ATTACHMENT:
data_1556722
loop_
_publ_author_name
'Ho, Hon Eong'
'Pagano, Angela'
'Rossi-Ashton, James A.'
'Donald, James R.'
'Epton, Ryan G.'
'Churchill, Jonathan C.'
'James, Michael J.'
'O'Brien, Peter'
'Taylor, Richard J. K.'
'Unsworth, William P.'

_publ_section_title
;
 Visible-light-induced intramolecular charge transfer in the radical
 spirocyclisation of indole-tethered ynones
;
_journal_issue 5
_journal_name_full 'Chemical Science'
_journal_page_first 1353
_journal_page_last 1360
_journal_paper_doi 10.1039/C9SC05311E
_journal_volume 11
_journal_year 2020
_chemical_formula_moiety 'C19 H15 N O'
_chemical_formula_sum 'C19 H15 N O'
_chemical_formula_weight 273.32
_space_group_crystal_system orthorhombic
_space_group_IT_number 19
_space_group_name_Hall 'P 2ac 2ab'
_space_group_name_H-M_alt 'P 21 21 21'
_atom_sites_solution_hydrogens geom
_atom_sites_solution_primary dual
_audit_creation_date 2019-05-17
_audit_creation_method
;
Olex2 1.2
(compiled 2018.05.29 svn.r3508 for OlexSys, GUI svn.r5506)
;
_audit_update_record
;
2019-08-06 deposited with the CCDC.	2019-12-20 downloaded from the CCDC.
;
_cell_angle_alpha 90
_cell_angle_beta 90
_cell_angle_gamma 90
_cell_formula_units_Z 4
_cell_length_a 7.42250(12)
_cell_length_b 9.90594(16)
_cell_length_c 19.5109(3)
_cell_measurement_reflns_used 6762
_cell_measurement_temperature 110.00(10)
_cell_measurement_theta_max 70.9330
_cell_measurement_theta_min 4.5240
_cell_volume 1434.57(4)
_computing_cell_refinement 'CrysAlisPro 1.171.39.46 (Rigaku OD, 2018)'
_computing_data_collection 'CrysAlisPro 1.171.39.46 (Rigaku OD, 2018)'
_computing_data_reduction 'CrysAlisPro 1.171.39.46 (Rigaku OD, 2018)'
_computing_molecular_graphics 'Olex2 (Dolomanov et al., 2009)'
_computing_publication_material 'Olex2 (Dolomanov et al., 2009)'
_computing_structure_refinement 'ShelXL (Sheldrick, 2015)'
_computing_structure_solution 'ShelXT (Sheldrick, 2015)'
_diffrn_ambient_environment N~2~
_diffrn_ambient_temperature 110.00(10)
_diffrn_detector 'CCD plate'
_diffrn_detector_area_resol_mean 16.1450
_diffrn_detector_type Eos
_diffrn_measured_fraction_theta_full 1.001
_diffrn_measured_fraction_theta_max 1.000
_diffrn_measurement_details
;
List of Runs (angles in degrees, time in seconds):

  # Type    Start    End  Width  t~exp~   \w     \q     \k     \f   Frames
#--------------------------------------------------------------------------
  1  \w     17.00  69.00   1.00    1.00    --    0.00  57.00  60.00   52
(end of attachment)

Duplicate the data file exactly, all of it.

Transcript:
data_1556722
loop_
_publ_author_name
'Ho, Hon Eong'
'Pagano, Angela'
'Rossi-Ashton, James A.'
'Donald, James R.'
'Epton, Ryan G.'
'Churchill, Jonathan C.'
'James, Michael J.'
'O'Brien, Peter'
'Taylor, Richard J. K.'
'Unsworth, William P.'

_publ_section_title
;
 Visible-light-induced intramolecular charge transfer in the radical
 spirocyclisation of indole-tethered ynones
;
_journal_issue 5
_journal_name_full 'Chemical Science'
_journal_page_first 1353
_journal_page_last 1360
_journal_paper_doi 10.1039/C9SC05311E
_journal_volume 11
_journal_year 2020
_chemical_formula_moiety 'C19 H15 N O'
_chemical_formula_sum 'C19 H15 N O'
_chemical_formula_weight 273.32
_space_group_crystal_system orthorhombic
_space_group_IT_number 19
_space_group_name_Hall 'P 2ac 2ab'
_space_group_name_H-M_alt 'P 21 21 21'
_atom_sites_solution_hydrogens geom
_atom_sites_solution_primary dual
_audit_creation_date 2019-05-17
_audit_creation_method
;
Olex2 1.2
(compiled 2018.05.29 svn.r3508 for OlexSys, GUI svn.r5506)
;
_audit_update_record
;
2019-08-06 deposited with the CCDC.	2019-12-20 downloaded from the CCDC.
;
_cell_angle_alpha 90
_cell_angle_beta 90
_cell_angle_gamma 90
_cell_formula_units_Z 4
_cell_length_a 7.42250(12)
_cell_length_b 9.90594(16)
_cell_length_c 19.5109(3)
_cell_measurement_reflns_used 6762
_cell_measurement_temperature 110.00(10)
_cell_measurement_theta_max 70.9330
_cell_measurement_theta_min 4.5240
_cell_volume 1434.57(4)
_computing_cell_refinement 'CrysAlisPro 1.171.39.46 (Rigaku OD, 2018)'
_computing_data_collection 'CrysAlisPro 1.171.39.46 (Rigaku OD, 2018)'
_computing_data_reduction 'CrysAlisPro 1.171.39.46 (Rigaku OD, 2018)'
_computing_molecular_graphics 'Olex2 (Dolomanov et al., 2009)'
_computing_publication_material 'Olex2 (Dolomanov et al., 2009)'
_computing_structure_refinement 'ShelXL (Sheldrick, 2015)'
_computing_structure_solution 'ShelXT (Sheldrick, 2015)'
_diffrn_ambient_environment N~2~
_diffrn_ambient_temperature 110.00(10)
_diffrn_detector 'CCD plate'
_diffrn_detector_area_resol_mean 16.1450
_diffrn_detector_type Eos
_diffrn_measured_fraction_theta_full 1.001
_diffrn_measured_fraction_theta_max 1.000
_diffrn_measurement_details
;
List of Runs (angles in degrees, time in seconds):

  # Type    Start    End  Width  t~exp~   \w     \q     \k     \f   Frames
#--------------------------------------------------------------------------
  1  \w     17.00  69.00   1.00    1.00    --    0.00  57.00  60.00   52